Some remarkable discussions are happening in the Leading Saints Helpers Facebook group. If you haven’t joined, do so now, and be a part of the discussion. Recently, my Canadian homeboy, Arthur, got the discussion going on how to improve the efficacy of ward council. He was looking for ideas and perspectives from other church leaders about how they run this important meeting. I’ll let you review the discussion in the Facebook group, and there are some fantastic suggestions, but it reminded me of a concept I have been thinking about, related to meeting management—or more specifically, how we leverage (or waste) people’s time during meetings.
Short Meetings Can Be Controversial
A few years ago, I wrote the most read to date article on Leading Saints, titled How to Make Ward Council a Revelatory Experience. It got 94 comments, and some of my points were considered controversial to many. I never thought I would get personal attacks by writing an article about church meetings (I deleted those). One of my points that particularly offended many was my opinion that most meetings, especially ward councils, should only last 60 minutes. Individuals felt like I was somehow limiting the work of the spirit as if during the meeting a kitchen timer would go off *DING!*, so then I told everybody to stop talking and leave. One individual called a meeting time limit “foolish” and said that as long as you are making progress, more time wouldn’t hurt.
Hmm… well, what if progress doesn’t end? Do we stop once everyone in the room has passed out from dehydration? Do we wait until all members of the meeting are bored stiff? Or what if others in the room don’t think we are making progress? We have to stop sometime.
If time frames were a distraction from the spirit, the handbooks would say, “Continue sacrament meeting until the spirit encourages you to stop.” Instead, it directs that sacrament meetings are to last 70 minutes (Handbook 2 18.1). The Lord and the Holy Spirit know we live in a time restrictive world. If you don’t get to everything on the agenda, nothing will break and nobody will die. And if someone does die, you aren’t prioritizing the agenda effectively.
We Have to Say No to the Important So We Can Accomplish the Essential
The advice I often give to new bishops is this: leadership callings will take as much time as you give them. If you want to work 80 hours a week as a bishop, there will be something to do. If you want to spend 160 hours a week, there will be tasks waiting for you. As we learned from Bishop Greg McKeown, we must say no to the important so that we can accomplish the essential. This goes for meetings as well. There will always be something to talk about, another person to pray for. We can’t do it all, so we might as well leave the meeting after a set time frame and go love someone. Sixty minutes isn’t the magic number, but set a time frame and stick to it.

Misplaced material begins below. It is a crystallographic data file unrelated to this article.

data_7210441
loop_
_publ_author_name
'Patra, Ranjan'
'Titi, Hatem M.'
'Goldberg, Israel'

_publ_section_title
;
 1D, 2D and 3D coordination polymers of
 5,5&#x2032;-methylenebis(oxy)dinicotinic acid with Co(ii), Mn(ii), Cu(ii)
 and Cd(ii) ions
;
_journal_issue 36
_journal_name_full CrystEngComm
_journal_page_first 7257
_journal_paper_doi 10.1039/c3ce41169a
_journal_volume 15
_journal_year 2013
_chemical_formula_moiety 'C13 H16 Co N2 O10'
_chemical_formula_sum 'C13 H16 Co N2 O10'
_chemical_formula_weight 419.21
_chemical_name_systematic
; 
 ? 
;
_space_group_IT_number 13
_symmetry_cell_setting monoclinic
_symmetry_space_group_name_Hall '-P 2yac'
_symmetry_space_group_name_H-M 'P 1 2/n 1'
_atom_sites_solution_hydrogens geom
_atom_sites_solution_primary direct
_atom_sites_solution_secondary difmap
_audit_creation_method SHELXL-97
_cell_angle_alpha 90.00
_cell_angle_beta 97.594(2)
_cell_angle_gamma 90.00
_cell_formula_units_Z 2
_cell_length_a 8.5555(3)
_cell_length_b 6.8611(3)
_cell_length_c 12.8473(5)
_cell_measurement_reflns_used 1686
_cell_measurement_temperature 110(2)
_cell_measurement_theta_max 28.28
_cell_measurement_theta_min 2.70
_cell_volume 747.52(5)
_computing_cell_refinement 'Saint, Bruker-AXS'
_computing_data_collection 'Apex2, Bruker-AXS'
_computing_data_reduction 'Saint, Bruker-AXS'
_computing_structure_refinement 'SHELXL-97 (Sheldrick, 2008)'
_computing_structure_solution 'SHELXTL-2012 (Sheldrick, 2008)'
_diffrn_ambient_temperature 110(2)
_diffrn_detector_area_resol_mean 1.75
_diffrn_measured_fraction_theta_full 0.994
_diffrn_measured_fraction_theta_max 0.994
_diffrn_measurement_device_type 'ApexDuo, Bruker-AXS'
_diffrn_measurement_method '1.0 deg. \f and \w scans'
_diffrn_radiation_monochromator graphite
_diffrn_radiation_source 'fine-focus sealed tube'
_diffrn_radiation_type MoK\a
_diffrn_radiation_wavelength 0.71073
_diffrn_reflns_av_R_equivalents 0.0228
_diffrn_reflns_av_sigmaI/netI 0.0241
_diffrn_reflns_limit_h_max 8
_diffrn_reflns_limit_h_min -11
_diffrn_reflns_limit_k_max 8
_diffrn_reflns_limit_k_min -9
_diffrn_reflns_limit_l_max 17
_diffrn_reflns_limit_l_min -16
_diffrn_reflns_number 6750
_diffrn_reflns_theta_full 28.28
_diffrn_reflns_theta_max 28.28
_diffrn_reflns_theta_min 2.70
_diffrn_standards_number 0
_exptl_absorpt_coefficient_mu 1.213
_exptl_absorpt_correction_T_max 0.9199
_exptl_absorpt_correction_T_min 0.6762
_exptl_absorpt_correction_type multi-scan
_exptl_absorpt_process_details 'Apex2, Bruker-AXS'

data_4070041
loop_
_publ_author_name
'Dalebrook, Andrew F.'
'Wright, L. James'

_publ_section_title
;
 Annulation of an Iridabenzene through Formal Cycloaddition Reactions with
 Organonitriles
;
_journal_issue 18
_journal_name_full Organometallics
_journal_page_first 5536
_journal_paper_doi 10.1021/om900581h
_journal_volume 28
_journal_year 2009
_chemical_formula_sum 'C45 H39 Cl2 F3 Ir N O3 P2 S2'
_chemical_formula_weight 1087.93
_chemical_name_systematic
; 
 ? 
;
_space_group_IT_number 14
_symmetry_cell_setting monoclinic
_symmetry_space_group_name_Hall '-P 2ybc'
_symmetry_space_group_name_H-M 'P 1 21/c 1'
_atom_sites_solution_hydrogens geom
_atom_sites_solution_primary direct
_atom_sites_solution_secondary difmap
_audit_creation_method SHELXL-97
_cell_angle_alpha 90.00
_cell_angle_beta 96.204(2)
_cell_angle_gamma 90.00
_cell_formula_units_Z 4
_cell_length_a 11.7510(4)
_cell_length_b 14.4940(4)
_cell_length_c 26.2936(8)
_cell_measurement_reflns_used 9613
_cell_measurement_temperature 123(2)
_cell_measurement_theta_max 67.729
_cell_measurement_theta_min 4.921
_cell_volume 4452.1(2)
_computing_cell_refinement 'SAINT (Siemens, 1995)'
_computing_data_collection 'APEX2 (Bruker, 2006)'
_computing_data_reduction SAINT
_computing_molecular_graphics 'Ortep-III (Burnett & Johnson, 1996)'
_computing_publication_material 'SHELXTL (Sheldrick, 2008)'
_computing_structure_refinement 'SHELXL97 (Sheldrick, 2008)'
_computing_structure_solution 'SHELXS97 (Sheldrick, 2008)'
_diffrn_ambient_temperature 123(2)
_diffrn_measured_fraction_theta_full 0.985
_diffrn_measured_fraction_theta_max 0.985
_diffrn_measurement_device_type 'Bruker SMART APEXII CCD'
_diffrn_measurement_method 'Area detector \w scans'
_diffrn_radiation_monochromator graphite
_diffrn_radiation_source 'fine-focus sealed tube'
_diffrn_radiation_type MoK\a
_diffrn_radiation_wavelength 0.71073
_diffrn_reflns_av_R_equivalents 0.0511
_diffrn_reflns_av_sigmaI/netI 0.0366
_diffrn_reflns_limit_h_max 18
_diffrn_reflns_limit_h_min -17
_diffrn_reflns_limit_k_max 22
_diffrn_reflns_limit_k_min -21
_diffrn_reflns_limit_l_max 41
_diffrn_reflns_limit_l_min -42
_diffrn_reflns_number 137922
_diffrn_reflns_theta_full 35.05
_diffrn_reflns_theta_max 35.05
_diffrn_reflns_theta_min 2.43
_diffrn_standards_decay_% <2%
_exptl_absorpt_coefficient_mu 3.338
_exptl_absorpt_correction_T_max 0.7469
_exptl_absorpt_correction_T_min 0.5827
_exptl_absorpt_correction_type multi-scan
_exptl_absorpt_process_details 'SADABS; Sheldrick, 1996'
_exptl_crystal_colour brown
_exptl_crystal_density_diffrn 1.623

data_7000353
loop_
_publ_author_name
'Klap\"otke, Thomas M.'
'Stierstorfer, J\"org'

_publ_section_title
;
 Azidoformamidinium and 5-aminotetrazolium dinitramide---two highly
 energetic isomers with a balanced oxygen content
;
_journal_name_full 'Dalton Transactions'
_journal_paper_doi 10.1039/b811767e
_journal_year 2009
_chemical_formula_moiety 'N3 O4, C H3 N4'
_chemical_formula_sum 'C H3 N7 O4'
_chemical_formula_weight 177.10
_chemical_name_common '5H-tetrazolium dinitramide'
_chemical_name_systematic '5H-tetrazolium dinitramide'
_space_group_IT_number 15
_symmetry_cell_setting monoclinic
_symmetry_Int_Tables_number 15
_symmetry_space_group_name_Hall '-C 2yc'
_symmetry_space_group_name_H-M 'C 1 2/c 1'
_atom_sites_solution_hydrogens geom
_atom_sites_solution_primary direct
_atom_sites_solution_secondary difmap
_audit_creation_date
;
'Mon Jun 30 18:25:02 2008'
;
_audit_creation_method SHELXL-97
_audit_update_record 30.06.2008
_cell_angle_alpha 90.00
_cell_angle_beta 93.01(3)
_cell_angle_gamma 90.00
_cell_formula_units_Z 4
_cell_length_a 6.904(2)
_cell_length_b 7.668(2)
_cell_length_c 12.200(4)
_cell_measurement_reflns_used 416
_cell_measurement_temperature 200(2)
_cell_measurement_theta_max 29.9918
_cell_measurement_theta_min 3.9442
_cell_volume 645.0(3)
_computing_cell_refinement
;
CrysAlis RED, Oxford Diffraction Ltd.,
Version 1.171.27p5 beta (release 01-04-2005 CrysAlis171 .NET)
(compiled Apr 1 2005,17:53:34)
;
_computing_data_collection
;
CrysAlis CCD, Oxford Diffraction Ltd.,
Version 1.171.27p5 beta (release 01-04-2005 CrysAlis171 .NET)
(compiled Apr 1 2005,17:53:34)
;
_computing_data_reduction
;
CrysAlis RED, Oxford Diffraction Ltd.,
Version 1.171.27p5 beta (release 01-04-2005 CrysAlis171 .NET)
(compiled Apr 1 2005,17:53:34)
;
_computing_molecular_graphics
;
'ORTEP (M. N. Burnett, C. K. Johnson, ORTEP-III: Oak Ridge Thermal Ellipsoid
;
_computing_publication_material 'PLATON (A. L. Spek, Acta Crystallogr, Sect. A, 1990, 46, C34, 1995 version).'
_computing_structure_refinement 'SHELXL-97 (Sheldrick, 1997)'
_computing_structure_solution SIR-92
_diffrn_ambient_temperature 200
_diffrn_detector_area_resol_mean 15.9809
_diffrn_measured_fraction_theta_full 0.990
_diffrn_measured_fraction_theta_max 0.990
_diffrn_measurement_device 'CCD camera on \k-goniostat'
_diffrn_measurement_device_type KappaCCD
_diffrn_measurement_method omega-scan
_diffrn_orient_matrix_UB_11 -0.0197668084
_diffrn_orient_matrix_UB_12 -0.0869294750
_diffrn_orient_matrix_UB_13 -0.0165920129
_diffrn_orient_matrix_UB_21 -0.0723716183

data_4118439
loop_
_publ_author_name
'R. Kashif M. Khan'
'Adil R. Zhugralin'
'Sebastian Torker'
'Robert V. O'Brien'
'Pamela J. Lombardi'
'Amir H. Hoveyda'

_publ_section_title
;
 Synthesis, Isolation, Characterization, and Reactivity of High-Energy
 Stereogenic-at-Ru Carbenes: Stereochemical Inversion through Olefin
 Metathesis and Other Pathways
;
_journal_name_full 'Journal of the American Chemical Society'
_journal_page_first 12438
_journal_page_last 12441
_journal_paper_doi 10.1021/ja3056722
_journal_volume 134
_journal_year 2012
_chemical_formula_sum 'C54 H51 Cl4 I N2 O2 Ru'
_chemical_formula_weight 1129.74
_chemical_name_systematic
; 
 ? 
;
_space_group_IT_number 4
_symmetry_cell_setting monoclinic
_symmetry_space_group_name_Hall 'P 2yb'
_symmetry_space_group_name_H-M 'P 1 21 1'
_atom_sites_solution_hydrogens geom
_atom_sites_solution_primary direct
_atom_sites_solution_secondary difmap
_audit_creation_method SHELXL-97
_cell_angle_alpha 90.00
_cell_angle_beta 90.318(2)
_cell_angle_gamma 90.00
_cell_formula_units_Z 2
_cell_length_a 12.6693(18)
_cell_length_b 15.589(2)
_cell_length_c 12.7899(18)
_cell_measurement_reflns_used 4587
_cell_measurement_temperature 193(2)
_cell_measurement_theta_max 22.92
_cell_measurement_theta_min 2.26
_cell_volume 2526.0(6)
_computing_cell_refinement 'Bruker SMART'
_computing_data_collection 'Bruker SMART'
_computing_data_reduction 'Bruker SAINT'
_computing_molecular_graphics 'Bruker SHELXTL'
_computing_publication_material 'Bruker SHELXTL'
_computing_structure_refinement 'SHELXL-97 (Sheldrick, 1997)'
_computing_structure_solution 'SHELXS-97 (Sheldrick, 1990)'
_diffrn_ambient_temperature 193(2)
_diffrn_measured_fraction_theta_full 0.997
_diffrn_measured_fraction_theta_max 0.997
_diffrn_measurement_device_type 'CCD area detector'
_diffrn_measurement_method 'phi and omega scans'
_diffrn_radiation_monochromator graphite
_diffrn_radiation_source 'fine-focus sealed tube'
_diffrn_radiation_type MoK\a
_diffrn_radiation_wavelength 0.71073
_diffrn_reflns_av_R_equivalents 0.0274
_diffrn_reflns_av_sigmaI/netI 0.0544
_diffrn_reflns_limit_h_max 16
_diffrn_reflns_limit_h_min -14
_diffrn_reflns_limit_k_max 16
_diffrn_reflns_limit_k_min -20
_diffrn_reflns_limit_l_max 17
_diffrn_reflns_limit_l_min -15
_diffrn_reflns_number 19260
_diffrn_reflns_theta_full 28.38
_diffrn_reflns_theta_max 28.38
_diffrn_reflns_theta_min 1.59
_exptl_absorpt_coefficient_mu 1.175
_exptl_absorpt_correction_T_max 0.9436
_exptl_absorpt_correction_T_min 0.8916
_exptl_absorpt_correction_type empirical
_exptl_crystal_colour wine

They Will Love You More If Your Meetings Are Concise
Many times you might see the end of the meeting time approaching and realize you haven’t talked about topics that other auxiliary leaders think are essential. If you don’t bring up these items, those leaders will be disappointed. This might be the case, but you will win more loyal followers as a leader by being consistent and getting them out of meetings, than by squeezing every topic into every meeting. Trust them to figure out the problems they face outside the meeting. Give them permission to make difficult decisions and stand by them when it doesn’t go well. Help them see what it looks like to say no to something important because they probably aren’t doing it enough in their own leadership.
Now, I’ll be the first to admit that keeping a meeting moving and on point is harder than what is explained here. Presiding over a meeting is a skill that takes practice. Do you know how to end a discussion that isn’t going in the way you want it to go? Do you often wait until there is a moment of silence to move on to the next agenda item? Have you established rules for your meeting that create helpful barriers? Do you talk too much in the meeting? Most of these skills can be built by studying good communication, but recognize meeting management as a skill and dedicate yourself to sharpening your ability.
Christ Saves, Meetings Do Not
We sometimes see meetings as a system to solve problems. Not just any problems, but the dire problems of individuals who are really struggling. We can’t bear the thought of leaving the meetings without solving an individual’s problem. A tough part of being mortal is coming to terms with the fact that we have limits. We also have to come to terms with the fact that sometimes it’s not our job to find a solution. We were not called to save the ward, we were not called to bring people out of misery, we were not called to fix it. That is the Savior’s job. So when more is needed to be done and time is short, put the rest of the burden on the Lord and then go love someone. Go visit someone. Go serve someone. It will be in those actions that the real solutions are made manifest.
What do you think? How do you manage time? Please keep the personal attacks to a minimum. 🙂